This was a much more expensive trip than I had envisioned. Sure, there were unplanned expenses like buying all the school uniforms in Mandalay, but there were other complications too. The falling exchange rate was the biggest factor. Two years ago you got 1,200 kyat for one US dollar. Last year the rate had dropped into the 900s. This year the highest rate I got was 820 kyat in Yangon, and the lowest 750 kyat in Nyaungshwe. Rumors are that it may drop even further this year. At all hotels and guesthouses tourists must pay in US dollars, and those rates have also risen. Last year’s $20 hotel is now $25, for example. So much for bargain travel!

 

In between power cuts in Mandalay, I occasionally turned on the TV to catch up with world events on BBC. One day they had a feature on the “Digital Divide” and how various organizations are keen to give students in poorer countries free laptop computers, as well as trying to give them widespread online access, introduce them to cloud computing, and so on. Those sound like noble goals, but are they practical? I travel around some very poor regions in Southeast Asia and I see many towns and villages with not only no internet access, but no electricity, Free laptops for students? That will just give the kids another option for playing games. Honestly, people in the “developed” world are so obsessed with technology and gadgets, that they forgot that millions of other people around the world don’t have the luxury of playing with all these iThings, and quite frankly they don’t NEED all that crap. Before they start tackling the digital divide, perhaps these techno types might focus on more pressing issues in the third world: safe communities where children can play without stepping on landmines or being shot; roofs that don’t leak; schools with well-paid and properly trained teachers; dependable sources of healthy food and clean water. And keep your poisonous religion mumbo-jumbo out of the mix while you’re at it!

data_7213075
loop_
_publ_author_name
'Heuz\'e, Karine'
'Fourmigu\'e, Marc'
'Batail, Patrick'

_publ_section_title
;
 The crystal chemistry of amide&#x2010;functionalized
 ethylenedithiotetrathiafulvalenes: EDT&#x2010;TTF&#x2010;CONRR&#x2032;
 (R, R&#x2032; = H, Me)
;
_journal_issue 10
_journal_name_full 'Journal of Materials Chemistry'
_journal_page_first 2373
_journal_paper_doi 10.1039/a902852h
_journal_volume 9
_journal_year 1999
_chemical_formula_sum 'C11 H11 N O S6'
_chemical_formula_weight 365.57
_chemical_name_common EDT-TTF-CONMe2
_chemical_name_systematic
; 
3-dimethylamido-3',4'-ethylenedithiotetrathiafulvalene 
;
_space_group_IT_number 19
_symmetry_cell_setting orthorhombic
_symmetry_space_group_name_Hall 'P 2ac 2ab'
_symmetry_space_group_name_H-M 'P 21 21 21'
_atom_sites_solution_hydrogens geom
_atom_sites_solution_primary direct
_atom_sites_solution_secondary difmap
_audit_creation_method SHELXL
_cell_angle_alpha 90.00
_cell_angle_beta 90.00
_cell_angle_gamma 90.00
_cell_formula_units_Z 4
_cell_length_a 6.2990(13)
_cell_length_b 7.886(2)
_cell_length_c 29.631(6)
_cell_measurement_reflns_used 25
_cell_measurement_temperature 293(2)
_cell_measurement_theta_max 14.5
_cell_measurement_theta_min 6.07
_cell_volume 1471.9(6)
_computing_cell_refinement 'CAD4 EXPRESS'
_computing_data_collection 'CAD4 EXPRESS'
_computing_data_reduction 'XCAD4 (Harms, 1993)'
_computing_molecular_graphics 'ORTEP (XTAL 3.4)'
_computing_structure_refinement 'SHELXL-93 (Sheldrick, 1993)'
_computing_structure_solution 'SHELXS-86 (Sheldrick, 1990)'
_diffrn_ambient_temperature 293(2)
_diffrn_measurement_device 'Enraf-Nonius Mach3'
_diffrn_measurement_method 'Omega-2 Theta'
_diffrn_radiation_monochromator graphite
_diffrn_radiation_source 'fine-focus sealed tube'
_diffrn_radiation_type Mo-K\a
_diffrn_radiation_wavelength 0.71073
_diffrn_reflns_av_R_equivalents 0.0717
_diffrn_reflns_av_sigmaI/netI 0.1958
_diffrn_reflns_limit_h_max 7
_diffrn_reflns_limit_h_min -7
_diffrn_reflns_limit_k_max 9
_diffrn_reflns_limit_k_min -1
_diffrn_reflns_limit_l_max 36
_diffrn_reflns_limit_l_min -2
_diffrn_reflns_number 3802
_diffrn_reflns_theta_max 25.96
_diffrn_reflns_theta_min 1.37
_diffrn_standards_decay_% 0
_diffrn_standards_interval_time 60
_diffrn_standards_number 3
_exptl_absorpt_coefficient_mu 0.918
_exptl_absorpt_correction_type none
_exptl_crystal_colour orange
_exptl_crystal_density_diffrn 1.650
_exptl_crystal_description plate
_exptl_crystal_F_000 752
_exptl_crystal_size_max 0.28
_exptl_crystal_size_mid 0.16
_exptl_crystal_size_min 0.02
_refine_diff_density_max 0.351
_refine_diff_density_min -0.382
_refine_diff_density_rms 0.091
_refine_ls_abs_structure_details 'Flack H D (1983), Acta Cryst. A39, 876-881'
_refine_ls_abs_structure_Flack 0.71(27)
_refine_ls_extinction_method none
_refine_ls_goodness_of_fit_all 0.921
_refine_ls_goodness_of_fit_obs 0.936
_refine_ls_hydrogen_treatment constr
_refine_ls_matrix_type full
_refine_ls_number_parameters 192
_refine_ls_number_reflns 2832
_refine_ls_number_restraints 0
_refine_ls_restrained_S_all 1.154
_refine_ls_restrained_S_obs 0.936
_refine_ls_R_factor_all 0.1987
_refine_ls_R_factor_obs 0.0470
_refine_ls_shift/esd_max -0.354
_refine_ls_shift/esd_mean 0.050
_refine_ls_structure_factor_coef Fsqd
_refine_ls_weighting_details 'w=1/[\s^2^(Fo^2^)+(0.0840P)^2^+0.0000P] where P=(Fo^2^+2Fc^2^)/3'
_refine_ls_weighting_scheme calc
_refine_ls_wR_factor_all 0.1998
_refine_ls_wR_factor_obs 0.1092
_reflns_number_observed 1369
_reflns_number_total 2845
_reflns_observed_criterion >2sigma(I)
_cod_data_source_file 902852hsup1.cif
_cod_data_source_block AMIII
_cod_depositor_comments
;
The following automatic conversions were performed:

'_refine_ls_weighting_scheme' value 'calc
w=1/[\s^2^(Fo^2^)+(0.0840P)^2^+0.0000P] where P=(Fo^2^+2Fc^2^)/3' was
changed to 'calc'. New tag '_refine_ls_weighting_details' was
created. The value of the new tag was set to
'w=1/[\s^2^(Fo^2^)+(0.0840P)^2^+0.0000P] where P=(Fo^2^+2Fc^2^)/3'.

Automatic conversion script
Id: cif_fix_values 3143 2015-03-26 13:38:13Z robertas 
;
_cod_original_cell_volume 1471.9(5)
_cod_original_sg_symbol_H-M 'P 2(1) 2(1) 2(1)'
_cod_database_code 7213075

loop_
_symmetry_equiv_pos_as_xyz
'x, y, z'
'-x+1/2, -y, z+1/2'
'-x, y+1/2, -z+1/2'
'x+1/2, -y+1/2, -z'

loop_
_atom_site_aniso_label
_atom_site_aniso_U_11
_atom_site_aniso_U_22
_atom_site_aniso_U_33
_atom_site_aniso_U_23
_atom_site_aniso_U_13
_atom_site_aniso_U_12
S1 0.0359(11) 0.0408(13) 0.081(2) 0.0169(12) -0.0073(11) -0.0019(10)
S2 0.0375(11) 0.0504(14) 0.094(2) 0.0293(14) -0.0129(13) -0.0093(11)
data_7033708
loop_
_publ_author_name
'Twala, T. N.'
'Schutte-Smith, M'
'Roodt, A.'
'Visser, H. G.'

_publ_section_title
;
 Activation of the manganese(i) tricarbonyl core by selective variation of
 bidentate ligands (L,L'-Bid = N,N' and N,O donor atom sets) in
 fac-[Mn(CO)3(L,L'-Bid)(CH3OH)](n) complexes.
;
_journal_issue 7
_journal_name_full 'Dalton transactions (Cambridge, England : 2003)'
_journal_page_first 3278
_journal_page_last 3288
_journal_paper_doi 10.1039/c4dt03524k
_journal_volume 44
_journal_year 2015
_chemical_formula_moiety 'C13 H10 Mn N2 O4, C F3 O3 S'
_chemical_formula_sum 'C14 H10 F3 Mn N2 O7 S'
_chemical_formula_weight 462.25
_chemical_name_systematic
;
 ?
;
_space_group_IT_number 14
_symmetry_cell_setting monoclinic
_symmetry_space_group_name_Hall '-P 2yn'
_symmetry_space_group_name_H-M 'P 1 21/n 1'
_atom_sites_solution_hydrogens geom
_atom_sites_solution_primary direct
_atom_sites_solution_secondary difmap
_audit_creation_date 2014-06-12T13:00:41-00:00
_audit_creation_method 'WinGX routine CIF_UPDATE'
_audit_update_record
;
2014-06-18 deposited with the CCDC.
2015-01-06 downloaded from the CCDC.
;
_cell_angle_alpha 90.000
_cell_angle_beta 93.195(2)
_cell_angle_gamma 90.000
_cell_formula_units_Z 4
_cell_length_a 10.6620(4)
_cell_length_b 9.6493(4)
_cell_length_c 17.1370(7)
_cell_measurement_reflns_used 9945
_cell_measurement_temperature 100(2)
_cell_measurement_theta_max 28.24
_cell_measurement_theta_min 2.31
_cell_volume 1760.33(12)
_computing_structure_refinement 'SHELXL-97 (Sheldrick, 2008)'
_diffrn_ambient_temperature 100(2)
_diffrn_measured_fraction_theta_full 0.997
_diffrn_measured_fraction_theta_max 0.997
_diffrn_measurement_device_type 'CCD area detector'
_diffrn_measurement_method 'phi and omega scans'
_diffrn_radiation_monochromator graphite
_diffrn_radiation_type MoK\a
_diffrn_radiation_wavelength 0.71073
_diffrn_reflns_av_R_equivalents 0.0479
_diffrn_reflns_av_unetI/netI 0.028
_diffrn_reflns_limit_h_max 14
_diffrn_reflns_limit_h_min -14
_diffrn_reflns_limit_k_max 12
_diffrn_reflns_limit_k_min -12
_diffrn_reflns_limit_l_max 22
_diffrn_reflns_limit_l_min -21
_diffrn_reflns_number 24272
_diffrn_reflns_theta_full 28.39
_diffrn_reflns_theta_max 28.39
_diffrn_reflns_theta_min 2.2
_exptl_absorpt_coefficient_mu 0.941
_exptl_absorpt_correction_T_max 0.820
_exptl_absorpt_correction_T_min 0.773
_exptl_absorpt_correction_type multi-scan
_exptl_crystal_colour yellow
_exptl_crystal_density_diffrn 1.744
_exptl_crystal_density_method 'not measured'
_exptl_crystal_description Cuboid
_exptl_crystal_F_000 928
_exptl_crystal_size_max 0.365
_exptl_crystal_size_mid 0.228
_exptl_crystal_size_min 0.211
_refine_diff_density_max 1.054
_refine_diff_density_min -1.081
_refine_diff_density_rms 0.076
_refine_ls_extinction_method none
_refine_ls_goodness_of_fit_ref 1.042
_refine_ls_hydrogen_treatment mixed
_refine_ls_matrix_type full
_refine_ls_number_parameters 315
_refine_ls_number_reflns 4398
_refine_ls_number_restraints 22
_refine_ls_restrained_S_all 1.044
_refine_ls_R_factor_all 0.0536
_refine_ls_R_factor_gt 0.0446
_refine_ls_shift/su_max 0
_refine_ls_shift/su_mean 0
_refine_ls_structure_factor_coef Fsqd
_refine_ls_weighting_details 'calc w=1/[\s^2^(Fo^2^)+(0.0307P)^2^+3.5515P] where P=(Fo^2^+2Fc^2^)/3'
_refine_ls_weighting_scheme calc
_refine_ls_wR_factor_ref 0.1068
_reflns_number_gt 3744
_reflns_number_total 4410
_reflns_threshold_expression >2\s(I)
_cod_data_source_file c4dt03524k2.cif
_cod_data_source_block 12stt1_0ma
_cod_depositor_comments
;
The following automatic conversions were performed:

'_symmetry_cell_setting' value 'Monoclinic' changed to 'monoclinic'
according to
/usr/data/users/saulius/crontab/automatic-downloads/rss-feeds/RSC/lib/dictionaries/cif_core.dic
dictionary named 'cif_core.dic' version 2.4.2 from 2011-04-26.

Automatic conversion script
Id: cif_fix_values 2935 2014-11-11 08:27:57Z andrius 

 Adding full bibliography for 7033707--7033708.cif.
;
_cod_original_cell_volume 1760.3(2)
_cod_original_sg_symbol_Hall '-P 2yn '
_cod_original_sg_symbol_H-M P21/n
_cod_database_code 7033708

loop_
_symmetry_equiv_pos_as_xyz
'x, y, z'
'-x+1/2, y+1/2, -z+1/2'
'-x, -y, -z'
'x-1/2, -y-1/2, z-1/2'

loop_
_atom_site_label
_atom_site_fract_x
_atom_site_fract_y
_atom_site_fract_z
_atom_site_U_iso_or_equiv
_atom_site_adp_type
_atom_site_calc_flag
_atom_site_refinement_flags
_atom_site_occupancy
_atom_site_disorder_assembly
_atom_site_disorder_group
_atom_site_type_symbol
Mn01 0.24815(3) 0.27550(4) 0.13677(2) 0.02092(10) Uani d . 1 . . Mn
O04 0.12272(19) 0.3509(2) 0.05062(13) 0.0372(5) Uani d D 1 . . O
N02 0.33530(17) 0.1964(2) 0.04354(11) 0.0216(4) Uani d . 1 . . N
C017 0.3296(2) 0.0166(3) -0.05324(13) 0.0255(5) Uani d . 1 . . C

On my last night in the country I was in Yangon, and as I usually do, I had dinner alone at the Traders Hotel. Their dinner buffet is one of the best value-for-the-money meals in Asia. Not the most sumptuous of spreads, but more than good enough to justify the price. It used to be $16, but now it’s gone up to $20, which is still a very good deal. As I was dining, a middle-aged Burmese man approached my table and introduced himself: U Myint. He asked if I was enjoying my stay in Myanmar and of course I replied that indeed I was. Like so many locals that I’ve met here over the years, U Myint was sincerely happy that I was visiting his country, and expressed his appreciation for my visit.

 

The tax man is back! As of June 1, there is now a domestic departure tax at airports around the country. I discovered this new surcharge when taking a flight from Mandalay to Heho. I didn’t mind paying the 1,000 kyat (about US$1) tax so much, but the totally unorganized “system” they are using to pay the tax made me quite angry. In Mandalay, there is a tiny circular booth stuck in one corner of the terminal, staffed by three people who examine your ticket, take your money and painstakingly write out a receipt. This muddy process is slowed down even further by the fact that there is no queue system in place at this booth. It’s a total free-for-all; people pushing and jostling to slap down tickets and money on the counter, urging the overworked staffers to process them as quickly as possible. Chaotic? It’s beyond insane. This is the first time I’ve ever lost my temper in Myanmar. Really, I got so frustrated I started shouting. And then a funny thing happened after I started my crazy act; my ticket and tax were processed rather quickly.